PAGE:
نتیجه گیری انگلیسی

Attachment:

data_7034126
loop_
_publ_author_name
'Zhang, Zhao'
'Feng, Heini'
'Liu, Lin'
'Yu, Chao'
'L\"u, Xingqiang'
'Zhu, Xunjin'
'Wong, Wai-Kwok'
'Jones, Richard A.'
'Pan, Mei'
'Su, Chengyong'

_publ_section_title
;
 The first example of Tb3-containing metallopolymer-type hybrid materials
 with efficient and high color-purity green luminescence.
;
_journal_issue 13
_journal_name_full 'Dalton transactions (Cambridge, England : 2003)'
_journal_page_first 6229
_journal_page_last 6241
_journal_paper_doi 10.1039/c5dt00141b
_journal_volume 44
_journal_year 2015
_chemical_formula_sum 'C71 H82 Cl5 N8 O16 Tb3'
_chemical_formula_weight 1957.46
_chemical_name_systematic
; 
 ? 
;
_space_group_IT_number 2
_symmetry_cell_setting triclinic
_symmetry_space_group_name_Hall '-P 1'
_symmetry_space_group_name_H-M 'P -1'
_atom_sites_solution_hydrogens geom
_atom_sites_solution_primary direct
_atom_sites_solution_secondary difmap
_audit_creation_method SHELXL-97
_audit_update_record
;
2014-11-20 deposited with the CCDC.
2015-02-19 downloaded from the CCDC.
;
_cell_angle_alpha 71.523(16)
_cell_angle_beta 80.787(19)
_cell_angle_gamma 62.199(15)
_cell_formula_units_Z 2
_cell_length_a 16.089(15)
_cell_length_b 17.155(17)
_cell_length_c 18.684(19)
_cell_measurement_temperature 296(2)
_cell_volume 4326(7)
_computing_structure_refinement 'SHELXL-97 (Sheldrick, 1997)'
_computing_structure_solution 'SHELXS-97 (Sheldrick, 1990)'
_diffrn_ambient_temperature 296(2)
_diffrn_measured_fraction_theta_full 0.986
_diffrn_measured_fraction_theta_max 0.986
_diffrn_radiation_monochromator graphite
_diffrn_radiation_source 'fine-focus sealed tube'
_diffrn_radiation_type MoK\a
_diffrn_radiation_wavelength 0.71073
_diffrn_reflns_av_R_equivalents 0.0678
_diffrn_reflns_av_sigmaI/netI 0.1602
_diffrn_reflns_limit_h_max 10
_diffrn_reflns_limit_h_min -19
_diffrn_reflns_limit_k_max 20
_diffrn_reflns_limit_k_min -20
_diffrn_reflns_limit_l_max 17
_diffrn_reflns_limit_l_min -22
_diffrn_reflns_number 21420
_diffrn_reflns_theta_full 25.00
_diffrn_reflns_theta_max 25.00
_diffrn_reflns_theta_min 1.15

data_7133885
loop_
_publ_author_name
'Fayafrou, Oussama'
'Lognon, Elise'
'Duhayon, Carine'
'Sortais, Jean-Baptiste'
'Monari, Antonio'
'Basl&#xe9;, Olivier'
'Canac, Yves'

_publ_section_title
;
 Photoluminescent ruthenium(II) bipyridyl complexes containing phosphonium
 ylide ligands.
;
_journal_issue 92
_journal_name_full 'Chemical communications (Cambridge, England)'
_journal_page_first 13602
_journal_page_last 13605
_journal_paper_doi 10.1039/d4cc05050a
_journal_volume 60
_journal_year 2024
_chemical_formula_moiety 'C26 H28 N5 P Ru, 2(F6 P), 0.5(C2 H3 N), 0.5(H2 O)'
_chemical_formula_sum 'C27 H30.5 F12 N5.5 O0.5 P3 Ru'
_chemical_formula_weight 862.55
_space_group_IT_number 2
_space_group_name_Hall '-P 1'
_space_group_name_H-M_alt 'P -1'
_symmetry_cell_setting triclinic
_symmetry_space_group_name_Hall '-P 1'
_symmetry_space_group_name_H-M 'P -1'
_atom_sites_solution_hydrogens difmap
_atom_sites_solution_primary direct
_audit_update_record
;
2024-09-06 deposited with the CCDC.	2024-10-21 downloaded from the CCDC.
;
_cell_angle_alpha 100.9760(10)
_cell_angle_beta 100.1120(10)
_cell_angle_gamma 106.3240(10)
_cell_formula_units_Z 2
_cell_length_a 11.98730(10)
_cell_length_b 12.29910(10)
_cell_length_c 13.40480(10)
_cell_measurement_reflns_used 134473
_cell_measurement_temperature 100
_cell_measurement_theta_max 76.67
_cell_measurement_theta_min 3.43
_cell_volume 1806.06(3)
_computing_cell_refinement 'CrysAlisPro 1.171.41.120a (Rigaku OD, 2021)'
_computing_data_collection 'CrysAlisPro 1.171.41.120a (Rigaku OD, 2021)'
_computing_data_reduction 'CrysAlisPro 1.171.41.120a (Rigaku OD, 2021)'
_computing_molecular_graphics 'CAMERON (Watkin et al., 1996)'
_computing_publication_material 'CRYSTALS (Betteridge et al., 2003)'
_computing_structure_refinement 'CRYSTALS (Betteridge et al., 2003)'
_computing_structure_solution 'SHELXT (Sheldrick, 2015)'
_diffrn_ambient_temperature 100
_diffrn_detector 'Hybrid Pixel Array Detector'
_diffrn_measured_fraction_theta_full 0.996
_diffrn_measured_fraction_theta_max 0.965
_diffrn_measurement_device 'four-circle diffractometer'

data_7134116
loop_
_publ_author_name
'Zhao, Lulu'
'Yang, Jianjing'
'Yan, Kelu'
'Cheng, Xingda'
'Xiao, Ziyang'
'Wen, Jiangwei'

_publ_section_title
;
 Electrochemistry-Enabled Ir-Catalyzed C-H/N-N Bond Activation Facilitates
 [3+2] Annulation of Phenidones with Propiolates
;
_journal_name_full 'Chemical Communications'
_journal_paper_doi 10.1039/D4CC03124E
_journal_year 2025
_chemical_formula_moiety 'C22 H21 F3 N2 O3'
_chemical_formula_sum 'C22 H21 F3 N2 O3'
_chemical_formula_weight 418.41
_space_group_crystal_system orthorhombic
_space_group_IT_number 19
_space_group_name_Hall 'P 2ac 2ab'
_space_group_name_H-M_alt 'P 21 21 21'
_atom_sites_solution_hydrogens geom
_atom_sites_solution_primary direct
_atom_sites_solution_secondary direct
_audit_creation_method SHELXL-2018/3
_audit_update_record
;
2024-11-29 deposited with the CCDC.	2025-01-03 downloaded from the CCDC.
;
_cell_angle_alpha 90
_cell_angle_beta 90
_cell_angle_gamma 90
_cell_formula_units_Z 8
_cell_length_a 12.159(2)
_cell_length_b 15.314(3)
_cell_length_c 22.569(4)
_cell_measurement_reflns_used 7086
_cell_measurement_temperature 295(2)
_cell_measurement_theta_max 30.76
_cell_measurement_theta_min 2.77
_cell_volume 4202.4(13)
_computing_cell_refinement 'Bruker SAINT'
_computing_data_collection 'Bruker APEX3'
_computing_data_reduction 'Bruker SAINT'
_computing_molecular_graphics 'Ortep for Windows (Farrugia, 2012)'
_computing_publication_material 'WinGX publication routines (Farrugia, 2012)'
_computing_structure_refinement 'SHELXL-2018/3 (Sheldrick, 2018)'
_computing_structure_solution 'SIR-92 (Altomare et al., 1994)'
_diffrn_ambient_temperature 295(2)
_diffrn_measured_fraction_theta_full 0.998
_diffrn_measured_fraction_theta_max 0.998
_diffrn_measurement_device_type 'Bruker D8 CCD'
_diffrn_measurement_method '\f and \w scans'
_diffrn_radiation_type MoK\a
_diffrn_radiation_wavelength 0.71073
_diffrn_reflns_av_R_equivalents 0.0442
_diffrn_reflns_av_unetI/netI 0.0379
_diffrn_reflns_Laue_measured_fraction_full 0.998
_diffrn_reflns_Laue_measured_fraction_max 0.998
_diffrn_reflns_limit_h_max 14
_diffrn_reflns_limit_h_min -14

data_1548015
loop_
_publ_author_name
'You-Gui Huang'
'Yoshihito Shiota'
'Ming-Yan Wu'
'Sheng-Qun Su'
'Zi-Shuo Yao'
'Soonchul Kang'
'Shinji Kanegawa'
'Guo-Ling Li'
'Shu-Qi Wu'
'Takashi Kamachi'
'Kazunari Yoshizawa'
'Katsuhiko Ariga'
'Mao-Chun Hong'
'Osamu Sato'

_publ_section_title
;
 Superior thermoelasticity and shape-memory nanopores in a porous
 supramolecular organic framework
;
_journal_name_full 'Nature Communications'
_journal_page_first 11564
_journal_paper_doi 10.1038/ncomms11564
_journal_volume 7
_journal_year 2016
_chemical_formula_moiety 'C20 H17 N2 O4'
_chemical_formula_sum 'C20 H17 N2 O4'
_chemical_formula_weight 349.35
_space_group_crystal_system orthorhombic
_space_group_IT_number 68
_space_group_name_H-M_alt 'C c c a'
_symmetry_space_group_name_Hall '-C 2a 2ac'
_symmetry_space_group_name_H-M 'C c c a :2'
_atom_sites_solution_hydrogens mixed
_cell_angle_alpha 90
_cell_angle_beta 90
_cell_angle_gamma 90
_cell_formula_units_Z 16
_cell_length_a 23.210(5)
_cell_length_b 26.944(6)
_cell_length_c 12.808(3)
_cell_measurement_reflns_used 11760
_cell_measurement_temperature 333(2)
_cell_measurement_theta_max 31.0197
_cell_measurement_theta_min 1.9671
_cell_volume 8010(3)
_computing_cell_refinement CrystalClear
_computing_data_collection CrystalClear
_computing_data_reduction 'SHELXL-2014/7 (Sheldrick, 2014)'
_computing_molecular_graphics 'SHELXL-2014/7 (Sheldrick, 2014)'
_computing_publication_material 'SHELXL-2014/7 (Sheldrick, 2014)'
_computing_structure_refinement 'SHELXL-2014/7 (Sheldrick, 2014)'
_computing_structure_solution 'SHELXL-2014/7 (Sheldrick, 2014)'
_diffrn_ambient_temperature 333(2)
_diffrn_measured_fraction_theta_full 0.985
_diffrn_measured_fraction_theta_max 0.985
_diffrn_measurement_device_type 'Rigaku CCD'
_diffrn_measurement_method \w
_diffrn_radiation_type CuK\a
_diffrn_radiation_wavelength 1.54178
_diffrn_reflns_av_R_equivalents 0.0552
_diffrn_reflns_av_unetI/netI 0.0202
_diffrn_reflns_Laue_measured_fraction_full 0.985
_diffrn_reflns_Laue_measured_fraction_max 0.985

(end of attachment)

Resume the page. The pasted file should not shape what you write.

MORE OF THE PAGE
Our study explored the strategic value of IT-enabled resources and the effects of IT investments on firm performance from the RBV of the firm. IT-enabled resources were found to have significant sub-additive and super-additive synergistic effects on organizational capabilities. Because these are essential to create customer value and implement competitive strategies, IT-enabled resources are possible sources of sustainable competitive advantages. For practitioners, our models provide an integrated view of overall organizational performance to help them make appropriate decisions about the use of IT-enabled resources. For researchers, our study provides a useful framework for identifying the pathway of effect from IT-enabled resources to firm performance. Due to organizational learning and adjustment, IT investments may take time to foster IT-enabled resources, leverage organizational capabilities, and achieve business goals before gaining major financial outcomes. Quantitative financial performance may be finally attained if firms possess superior organizational capability and are able to achieve their strategic objectives successfully. 5.1. Limitation of our study Because the research population was in one industry and the empirical data were collected during a specific period of time, our study has some limitations. First, all empirical data were collected in the third quarter of 2010, whereas the financial performance was collected in the second quarter of 2011. The time interval between these events spans only half a year but the qualitative metrics were mostly leading indicators, whereas the financial metrics were lagging ones. Thus, the realization of financial performance is generally later by one or more years. In contrast, the strategic objectives of business are mid to long-term metrics that will be consistently influenced by qualitative metrics and impact the financial performance of business. Therefore, H1 to H4 were supported in our study. The surveyed population was mainly from high-tech manufacturing in Taiwan: 56% were in information and electronics companies and 10% in biochemistry companies. Thus, our conclusions are applicable to high-tech manufacturing and may not be true in others. Nevertheless, high-tech manufacturers still rely on operational excellence to achieve cost strategy and gain competitive advantage. For instance, the high-tech OEM/ODM companies of Taiwan can continuously upgrade and improve their manufacturing processes to provide higher yield and lower production cost. Because of the complexity of high-tech manufacturing processes, the operations capabilities of OEM/ODM companies are difficult to imitate, and consequently a source of sustainable competitive advantage.